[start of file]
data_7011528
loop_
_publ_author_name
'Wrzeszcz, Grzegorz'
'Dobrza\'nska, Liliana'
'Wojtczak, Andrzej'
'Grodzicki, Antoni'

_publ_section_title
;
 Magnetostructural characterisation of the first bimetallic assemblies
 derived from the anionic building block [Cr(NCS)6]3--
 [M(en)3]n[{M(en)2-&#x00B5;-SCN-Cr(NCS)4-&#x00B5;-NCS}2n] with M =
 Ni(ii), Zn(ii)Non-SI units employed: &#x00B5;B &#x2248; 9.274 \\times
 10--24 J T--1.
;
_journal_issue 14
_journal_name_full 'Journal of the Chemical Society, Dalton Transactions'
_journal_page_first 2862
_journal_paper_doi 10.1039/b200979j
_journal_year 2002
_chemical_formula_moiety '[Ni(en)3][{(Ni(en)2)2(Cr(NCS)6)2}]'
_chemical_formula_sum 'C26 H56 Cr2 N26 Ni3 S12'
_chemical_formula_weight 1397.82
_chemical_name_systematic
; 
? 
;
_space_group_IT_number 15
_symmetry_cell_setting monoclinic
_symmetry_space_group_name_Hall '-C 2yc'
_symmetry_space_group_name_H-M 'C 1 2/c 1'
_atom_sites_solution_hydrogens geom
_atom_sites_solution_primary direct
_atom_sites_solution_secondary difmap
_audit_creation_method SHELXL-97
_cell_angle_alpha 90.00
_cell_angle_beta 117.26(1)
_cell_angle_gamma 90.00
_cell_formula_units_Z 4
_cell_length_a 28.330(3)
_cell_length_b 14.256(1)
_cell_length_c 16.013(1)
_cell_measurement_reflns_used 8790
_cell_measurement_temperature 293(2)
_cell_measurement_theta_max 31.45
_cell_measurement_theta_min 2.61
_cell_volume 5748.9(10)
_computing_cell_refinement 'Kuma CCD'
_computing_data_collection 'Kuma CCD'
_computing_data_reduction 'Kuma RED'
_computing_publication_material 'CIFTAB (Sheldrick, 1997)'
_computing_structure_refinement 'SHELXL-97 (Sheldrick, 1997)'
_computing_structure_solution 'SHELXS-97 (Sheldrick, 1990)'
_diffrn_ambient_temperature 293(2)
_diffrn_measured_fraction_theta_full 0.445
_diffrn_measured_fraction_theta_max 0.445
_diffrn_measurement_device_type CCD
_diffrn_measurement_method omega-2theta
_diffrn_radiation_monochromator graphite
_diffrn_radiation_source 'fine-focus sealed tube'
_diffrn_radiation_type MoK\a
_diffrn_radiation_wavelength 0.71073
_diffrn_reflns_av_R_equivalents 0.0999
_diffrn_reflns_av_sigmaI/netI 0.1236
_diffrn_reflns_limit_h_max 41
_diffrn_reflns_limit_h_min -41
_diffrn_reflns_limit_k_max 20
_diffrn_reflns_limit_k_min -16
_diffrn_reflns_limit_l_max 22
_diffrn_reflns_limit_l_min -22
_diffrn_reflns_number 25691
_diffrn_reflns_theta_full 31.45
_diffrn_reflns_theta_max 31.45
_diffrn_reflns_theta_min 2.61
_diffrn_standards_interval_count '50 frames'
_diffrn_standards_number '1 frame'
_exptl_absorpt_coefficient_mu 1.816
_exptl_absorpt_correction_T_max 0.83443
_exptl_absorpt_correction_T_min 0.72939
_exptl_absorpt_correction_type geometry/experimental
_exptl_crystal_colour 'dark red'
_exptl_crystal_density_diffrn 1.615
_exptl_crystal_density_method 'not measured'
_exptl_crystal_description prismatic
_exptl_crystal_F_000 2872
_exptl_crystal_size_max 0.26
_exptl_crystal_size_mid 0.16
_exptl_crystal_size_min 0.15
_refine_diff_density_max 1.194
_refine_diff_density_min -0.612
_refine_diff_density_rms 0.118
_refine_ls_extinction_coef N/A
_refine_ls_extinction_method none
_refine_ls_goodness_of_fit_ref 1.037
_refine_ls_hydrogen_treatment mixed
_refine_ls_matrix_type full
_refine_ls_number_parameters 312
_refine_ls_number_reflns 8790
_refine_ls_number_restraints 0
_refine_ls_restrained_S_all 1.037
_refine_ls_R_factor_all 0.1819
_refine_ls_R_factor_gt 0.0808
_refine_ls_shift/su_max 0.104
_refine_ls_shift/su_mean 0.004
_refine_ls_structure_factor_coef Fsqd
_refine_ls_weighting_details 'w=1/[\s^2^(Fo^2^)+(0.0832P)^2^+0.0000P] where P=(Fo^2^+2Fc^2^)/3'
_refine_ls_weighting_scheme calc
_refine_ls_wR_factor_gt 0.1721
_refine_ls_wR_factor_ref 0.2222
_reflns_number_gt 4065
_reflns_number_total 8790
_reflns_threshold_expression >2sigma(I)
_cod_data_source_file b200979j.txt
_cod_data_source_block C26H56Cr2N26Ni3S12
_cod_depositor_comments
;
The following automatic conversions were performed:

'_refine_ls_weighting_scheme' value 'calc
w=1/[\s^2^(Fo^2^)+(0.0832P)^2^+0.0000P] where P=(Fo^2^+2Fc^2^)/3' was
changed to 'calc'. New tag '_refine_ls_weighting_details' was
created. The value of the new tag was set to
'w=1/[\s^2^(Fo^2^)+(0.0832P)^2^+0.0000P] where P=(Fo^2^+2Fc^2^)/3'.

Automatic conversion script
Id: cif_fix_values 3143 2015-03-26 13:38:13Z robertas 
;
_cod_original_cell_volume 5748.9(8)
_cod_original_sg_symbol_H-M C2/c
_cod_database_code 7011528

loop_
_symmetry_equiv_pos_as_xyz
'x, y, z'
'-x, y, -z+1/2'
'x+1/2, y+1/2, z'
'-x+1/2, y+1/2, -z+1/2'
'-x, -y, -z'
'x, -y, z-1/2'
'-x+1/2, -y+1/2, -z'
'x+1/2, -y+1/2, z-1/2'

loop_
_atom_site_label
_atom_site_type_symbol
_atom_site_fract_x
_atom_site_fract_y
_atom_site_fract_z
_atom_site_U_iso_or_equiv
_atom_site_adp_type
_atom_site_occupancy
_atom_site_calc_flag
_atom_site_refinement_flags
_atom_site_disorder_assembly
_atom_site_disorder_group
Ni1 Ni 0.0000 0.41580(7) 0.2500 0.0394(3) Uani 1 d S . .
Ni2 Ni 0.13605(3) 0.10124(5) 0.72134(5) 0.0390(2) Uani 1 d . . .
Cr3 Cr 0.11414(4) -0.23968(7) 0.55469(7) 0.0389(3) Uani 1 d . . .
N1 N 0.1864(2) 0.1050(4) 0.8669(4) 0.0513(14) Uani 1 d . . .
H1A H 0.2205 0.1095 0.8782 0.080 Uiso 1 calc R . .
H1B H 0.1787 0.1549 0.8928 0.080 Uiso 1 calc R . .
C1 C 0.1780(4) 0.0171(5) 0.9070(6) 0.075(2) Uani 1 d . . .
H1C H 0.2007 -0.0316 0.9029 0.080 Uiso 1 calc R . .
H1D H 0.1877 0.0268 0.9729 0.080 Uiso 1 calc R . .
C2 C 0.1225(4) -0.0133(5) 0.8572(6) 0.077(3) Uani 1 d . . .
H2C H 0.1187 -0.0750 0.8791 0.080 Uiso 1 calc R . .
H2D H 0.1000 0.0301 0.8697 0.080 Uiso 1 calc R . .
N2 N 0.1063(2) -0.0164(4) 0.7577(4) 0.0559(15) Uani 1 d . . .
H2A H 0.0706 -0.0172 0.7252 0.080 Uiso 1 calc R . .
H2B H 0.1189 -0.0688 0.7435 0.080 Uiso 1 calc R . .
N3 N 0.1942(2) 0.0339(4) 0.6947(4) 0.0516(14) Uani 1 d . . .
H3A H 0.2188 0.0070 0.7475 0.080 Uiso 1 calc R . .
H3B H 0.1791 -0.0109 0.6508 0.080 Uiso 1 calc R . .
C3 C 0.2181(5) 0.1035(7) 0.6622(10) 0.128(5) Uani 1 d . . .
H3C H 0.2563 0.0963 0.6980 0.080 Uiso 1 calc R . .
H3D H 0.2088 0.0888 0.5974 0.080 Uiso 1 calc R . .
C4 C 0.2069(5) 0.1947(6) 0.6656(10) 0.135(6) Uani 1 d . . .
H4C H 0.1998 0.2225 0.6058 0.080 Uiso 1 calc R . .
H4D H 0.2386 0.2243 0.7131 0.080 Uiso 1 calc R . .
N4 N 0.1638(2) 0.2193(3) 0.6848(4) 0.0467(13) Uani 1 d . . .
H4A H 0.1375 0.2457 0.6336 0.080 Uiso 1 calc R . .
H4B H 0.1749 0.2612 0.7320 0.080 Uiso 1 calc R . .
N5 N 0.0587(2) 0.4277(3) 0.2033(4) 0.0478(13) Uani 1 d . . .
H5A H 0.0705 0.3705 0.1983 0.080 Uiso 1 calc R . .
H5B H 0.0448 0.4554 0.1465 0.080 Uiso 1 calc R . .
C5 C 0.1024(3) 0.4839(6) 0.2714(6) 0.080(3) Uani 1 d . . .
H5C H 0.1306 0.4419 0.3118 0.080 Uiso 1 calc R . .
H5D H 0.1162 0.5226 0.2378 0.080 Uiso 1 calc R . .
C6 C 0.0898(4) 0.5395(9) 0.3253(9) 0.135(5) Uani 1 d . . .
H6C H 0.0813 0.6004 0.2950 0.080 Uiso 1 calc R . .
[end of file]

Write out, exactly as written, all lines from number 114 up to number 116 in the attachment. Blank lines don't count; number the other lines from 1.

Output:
_cod_data_source_block C26H56Cr2N26Ni3S12
_cod_depositor_comments
;